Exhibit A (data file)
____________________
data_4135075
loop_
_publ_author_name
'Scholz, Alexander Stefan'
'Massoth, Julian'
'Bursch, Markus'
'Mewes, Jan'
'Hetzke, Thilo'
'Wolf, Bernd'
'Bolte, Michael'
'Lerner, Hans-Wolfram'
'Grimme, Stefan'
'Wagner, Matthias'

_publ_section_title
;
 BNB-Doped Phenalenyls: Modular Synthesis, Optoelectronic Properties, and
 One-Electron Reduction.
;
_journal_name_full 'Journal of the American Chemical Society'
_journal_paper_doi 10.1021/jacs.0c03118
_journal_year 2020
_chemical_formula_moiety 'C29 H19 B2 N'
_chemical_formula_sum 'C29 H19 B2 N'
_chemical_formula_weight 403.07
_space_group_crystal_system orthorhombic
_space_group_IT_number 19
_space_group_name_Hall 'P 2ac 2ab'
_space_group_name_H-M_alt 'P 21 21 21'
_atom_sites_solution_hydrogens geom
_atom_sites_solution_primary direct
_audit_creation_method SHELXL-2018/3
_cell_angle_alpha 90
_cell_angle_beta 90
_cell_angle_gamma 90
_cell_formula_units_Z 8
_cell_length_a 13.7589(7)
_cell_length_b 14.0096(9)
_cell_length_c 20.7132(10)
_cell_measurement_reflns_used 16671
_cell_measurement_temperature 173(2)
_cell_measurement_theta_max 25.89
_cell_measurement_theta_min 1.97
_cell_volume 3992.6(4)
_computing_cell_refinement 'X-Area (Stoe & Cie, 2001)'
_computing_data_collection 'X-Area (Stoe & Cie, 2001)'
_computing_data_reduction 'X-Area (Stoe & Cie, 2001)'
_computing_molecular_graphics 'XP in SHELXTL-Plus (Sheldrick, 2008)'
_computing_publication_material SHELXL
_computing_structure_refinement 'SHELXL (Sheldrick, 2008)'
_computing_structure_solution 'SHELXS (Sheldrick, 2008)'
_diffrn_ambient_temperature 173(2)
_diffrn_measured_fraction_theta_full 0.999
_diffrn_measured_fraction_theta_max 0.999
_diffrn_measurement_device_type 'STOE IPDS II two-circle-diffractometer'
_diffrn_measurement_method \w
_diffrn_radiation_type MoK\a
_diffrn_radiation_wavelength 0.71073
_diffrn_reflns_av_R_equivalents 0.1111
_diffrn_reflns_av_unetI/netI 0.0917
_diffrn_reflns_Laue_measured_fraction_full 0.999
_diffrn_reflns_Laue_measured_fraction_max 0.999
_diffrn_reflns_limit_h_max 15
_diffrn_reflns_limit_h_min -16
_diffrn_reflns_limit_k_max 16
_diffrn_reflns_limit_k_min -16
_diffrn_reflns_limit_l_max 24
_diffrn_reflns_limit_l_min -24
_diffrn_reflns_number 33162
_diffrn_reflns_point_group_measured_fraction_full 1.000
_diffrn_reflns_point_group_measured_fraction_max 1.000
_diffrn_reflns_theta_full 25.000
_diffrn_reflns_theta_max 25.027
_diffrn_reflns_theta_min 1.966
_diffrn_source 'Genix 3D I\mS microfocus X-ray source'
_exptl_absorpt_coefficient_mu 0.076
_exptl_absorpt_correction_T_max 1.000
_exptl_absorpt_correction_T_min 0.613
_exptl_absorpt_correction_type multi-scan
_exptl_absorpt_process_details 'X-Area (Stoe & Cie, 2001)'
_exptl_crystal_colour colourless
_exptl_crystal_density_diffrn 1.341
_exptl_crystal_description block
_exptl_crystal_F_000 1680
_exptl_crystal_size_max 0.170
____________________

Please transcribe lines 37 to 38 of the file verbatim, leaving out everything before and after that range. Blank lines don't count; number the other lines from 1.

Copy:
_cell_length_b 14.0096(9)
_cell_length_c 20.7132(10)